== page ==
• review of computer and literature research of data to support an experiment
  • questioning about procedures that form part of experiments in progress
  • review of case studies prepared by the candidate, such as:
  • relating field and laboratory data in an environmental impact statement
  • preservation of plant species and placement in a herbarium
  • plant propagation in a variety of controlled environments
  • maintenance of cultures of protozoans or invertebrates.

In all cases, practical assessment should be supported by questions to assess underpinning knowledge and those aspects of competency which are difficult to assess directly.

Where applicable, reasonable adjustment must be made to work environments and training situations to accommodate ethnicity, age, gender, demographics and disability.

Access must be provided to appropriate learning and/or assessment support when required.

The language, literacy and numeracy demands of assessment should not be greater than those required to undertake the unit of competency in a work like environment.

This competency in practice 

Industry representatives have provided the case studies below to illustrate the practical application of this unit of competency and to show its relevance in a workplace setting.

Environmental  ()

A technical officer has been asked to preserve plant specimens and compile a report of classified species using material and data collected during a recent visit to a decommissioned open cut mine site and its adjacent areas. The supervising ecologist has been asked to advise the mine owner about replacement planting to restore the mine site in sympathy with its locality. The technical officer records descriptions of features of each specimen. They use this data to classify the species by referring to the field report, atlases and specimens in the reference herbarium. They then prepare each specimen for drying and preservation in readiness for labelling and cataloguing. To compile the report, the technical officer prepares a map of the area to be regenerated. The map details the topographic features and illustrates possible species which could be planted. To assist the landscape contractors, the technical officer advises where the required species can be purchased and the type of soils required for growth.

Environmental  ()

A technical officer, who worked for a large aluminium smelter, was asked to examine some grapevine leaves that a local farmer argued were affected by fluoride emissions from the plant. Initially, the leaves were subjected to a detailed microscopic examination using standard procedures developed by the company covering the effect of gaseous pollutants (such as ozone and fluoride) on major natural and/or agricultural plants. The preliminary findings suggested that the leaves were affected by a fungi rather than fluoride. However, given the sensitive nature of the issue, they checked with the supervisor and arranged to send the affected leaves to a nearby university for a second opinion. This additional study also concluded that the impact on the leaves was not due to fluoride.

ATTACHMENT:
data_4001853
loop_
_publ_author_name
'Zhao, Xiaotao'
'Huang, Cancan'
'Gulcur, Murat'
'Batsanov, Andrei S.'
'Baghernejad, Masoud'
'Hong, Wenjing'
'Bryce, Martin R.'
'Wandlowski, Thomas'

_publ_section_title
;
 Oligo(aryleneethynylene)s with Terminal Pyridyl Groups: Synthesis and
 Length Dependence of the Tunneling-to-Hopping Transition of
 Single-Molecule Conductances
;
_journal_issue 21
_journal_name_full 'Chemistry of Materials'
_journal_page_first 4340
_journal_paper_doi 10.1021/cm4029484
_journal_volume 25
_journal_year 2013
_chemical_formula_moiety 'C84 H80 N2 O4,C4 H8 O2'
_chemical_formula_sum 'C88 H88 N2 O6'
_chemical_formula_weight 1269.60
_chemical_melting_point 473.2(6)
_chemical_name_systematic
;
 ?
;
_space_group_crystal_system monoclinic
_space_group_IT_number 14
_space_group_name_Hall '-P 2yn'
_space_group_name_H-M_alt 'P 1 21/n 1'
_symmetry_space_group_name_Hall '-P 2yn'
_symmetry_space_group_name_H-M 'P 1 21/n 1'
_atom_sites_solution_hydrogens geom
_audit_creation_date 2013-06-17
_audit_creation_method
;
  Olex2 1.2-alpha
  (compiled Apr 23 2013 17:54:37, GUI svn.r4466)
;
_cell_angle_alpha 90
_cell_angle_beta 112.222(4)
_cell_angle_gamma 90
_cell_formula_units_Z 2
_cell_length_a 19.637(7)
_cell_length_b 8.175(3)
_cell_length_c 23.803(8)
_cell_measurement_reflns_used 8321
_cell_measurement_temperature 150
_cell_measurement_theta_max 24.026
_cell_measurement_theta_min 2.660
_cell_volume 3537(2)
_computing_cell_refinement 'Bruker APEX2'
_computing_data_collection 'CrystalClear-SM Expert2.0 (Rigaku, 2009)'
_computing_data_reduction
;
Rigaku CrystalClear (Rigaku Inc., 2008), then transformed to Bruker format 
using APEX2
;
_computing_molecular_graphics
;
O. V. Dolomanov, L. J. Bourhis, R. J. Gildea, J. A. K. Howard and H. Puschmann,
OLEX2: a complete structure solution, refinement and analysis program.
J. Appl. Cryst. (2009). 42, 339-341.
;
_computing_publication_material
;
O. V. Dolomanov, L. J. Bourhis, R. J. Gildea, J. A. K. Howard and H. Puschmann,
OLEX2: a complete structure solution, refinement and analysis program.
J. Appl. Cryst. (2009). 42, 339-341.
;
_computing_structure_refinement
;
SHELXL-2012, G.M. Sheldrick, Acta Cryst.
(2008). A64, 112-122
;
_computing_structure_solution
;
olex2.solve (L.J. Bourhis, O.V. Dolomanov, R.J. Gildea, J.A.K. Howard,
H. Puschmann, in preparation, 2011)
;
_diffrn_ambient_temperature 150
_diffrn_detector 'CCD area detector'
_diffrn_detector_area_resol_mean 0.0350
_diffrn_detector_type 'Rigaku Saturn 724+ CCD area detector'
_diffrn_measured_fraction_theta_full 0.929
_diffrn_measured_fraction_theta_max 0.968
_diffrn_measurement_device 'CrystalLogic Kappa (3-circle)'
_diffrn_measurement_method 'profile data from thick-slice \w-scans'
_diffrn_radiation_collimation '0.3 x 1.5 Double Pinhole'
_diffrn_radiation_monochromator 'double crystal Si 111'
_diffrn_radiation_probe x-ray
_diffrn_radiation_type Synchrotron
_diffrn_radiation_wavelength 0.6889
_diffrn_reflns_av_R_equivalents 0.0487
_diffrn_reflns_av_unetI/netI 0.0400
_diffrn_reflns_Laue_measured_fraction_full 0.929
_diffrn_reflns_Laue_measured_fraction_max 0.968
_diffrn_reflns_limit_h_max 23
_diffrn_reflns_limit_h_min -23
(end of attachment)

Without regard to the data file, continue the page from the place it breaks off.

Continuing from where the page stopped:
Range Statement

RANGE STATEMENT 

The range statement relates to the unit of competency as a whole. It allows for different work environments and situations that may affect performance. Bold italicised wording, if used in the performance criteria, is detailed below. Essential operating conditions that may be present with training and assessment (depending on the work situation, needs of the candidate, accessibility of the item, and local industry and regional contexts) may also be included.

Codes of practice 

Where reference is made to industry codes of practice, and/or Australian/international standards, it is expected the latest version will be used

Standards , codes , procedures and /or enterprise requirements 

Standards, codes, procedures and/or enterprise requirements may include:

  • Australian and international standards, such as:
  • AS/NZS ISO 9000 Set:2008 Quality management systems set
  • AS ISO 17025-2005 General requirements for the competence of testing and calibration laboratories
  • AS/NZS 2243 Set:2006 Safety in laboratories set
  • animal welfare legislation and codes of practice
  • OHS national standards and codes of practice
  • national environment protection measures
  • Guide to physical containment levels and facility types
  • Australian Quarantine and Inspection Service (AQIS) Export Control (Orders) Regulations 1982
  • instructions to comply with new legislation, standards, guidelines and codes
  • enterprise procedures, standard operating procedures (SOPs) and operating manuals
  • validated and authorised test procedures